A Florida cop resigned from the force and faces criminal charges after video emerged of him slapping and punching a drunk man, according to a new report.
Fort Pierce Police Officer Albert Eckrode, 31 — a K-9 handler who was named Officer of the Month in 2016 — resigned Friday, a day after he was arrested on felony charges of battery and official misconduct, and a misdemeanor count of false report of the commission of a crime, TCPalm.com reported.
His fellow officer, Monica Frederic, 27, turned herself in Friday to face a misdemeanor false police report charge, according to the outlet.
“So that we’re perfectly clear here, this was not a use-of-force situation,” Fort Pierce Police Chief Diane Hobley-Burney told reporters. “This was a criminal act.”
The three-minute video, captured on Lawnwood Regional Medical Center’s security system on Feb. 20, shows a 38-year-old man sitting in a recliner in the mental health unit with his feet up, wearing only shorts and socks.
The man had been picked up for public intoxication and brought to the hospital. In the clip, he appears to be gesturing and yelling at Frederic, who is seated about 10 feet away, as well as another officer, when Eckrode enters.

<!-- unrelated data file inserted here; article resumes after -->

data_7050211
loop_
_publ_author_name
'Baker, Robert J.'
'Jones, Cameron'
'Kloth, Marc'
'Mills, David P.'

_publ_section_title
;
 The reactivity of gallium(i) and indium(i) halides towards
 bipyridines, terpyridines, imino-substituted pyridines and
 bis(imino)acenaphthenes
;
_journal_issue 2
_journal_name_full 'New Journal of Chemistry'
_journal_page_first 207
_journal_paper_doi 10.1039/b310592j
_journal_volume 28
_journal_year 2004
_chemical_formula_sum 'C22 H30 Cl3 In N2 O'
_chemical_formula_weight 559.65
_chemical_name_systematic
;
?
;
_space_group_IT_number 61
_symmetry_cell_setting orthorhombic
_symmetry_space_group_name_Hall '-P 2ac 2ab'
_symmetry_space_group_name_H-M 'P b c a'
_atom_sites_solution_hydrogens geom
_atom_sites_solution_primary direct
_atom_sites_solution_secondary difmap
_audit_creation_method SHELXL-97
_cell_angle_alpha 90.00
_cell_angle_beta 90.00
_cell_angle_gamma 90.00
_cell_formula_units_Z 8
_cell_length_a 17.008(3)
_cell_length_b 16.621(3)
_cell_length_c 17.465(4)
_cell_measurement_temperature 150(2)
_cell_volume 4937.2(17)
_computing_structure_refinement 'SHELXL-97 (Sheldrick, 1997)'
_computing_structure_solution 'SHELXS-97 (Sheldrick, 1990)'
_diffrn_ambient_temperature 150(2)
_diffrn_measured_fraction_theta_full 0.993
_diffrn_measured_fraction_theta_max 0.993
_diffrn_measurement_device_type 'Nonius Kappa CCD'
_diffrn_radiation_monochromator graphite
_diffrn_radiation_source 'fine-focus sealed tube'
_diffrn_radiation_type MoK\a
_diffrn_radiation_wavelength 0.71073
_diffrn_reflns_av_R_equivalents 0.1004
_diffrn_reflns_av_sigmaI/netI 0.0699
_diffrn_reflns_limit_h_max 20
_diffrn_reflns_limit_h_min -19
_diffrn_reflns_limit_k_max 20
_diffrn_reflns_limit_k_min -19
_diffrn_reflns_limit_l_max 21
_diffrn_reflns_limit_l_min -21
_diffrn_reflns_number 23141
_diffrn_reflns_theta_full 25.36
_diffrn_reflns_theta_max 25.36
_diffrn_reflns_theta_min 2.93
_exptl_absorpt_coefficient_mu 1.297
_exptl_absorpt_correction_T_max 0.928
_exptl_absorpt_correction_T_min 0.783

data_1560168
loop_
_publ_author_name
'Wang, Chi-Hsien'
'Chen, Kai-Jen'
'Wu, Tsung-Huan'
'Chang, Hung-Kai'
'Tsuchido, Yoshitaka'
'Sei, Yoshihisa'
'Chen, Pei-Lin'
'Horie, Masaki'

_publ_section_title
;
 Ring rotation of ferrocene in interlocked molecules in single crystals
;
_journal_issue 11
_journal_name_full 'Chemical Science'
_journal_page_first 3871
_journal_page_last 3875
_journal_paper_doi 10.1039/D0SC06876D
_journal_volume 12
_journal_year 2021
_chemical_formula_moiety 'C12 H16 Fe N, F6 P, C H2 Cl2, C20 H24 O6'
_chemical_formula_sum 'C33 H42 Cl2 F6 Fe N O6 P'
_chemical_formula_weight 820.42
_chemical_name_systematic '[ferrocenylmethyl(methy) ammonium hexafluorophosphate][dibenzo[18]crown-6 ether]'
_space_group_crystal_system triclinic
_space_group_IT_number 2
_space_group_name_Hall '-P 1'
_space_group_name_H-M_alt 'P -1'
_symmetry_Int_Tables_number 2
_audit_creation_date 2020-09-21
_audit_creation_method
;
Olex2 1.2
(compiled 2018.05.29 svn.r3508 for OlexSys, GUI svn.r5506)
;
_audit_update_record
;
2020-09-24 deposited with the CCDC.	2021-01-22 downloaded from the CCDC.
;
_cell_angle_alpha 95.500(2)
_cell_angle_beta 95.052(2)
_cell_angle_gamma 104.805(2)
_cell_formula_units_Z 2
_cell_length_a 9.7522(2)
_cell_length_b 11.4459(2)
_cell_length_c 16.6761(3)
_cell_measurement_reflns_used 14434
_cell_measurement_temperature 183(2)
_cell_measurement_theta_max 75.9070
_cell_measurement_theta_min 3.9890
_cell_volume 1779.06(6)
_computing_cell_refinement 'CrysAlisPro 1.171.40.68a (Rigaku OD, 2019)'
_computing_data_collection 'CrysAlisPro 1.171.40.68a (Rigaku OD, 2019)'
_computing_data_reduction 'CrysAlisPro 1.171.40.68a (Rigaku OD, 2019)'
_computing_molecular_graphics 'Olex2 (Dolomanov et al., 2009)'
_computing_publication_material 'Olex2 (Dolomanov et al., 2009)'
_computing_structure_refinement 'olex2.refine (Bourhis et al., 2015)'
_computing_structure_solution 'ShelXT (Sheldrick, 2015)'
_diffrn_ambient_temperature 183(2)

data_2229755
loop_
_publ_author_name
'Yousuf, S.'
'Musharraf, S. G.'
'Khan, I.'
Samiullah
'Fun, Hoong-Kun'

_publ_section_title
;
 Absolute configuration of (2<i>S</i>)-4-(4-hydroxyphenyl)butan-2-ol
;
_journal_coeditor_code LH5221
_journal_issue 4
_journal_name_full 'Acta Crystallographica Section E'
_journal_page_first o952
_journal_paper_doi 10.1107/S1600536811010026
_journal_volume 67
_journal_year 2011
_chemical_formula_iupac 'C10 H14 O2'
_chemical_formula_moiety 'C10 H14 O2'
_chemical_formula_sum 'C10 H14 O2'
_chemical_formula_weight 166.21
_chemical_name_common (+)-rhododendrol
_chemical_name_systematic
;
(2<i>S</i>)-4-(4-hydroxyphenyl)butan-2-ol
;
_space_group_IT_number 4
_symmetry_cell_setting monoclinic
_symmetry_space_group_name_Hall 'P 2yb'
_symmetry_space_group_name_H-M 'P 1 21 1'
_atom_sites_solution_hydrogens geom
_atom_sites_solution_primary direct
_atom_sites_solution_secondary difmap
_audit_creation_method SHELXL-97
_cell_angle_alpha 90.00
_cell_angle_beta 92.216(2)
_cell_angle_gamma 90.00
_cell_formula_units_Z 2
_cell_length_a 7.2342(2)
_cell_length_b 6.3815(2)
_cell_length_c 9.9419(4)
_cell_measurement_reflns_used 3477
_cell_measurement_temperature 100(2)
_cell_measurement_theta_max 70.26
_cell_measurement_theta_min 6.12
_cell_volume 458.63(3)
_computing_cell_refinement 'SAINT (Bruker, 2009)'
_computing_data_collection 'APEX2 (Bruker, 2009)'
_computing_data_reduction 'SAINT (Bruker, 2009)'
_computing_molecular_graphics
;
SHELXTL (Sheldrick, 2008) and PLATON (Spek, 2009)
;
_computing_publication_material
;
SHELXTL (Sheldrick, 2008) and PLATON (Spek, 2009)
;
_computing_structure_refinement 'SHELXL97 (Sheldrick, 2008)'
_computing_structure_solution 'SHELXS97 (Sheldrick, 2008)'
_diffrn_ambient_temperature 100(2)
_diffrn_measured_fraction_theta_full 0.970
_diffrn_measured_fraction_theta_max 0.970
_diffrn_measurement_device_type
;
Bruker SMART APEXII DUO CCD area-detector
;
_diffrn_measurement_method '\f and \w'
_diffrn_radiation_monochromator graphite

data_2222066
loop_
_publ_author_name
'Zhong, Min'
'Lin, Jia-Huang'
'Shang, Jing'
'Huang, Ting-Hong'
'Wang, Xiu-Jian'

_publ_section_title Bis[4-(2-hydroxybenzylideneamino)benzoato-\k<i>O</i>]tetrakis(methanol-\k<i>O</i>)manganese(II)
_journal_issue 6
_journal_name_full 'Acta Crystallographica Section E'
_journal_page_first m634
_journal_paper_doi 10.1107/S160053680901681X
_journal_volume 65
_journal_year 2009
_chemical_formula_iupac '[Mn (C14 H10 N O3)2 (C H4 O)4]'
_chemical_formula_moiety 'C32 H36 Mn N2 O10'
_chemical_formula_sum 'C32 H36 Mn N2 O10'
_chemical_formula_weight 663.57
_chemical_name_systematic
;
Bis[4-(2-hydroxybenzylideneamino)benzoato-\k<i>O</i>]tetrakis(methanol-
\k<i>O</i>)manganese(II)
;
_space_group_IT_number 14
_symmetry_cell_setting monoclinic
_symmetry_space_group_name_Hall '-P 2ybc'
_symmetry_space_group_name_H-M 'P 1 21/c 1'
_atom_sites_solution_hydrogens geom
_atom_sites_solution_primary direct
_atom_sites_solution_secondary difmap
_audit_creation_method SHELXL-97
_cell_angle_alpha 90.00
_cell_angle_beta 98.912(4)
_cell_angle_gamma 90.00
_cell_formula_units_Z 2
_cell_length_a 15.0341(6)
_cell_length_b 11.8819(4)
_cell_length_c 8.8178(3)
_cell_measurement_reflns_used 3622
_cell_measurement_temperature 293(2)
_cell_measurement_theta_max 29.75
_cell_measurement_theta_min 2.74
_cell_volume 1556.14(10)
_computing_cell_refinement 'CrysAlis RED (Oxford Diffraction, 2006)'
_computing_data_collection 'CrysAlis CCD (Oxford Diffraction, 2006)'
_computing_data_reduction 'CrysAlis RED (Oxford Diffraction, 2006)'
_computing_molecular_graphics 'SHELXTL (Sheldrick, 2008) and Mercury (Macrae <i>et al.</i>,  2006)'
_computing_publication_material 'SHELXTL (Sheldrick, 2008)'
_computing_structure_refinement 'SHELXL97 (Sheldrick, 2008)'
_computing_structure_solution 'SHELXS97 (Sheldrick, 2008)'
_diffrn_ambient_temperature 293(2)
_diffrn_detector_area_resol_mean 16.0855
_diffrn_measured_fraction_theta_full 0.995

Eckrode is shown confronting the man, using his foot to slam down the recliner’s footrest.
The unfolding exchange involves Eckrode slapping and punching him several times.
Though the patient at one point appears to start yelling back at Eckrode and taps his own cheek, as if to challenge him — prompting the officer to tap his own ear — the man never laid hands on Eckrode.
In their police reports, Eckrode and Frederic said the intoxicated man had been yelling racial slurs at Frederic, who is black.
Both Eckrode and the hospitalized man are white.
But Hobley-Burney said the incident was “not racially motivated at all.”
“It takes a lot for us to select someone as our K-9 officer and this was just a regrettable situation, I will say that,” she said. “And I’m not making excuses, but sometimes we are human too. And I think what was happening with [Eckrode] is it’s possible that what was being said, he wanted [the man] to stop, and he did not, and it involved [Eckrode] taking those actions.”
Eckrode is free after posting $4,500 bond and Frederic has been released on $1,000 bond.
Frederic’s attorney, Marty White, called his client “a good young lady, a good officer.”
With Post wires
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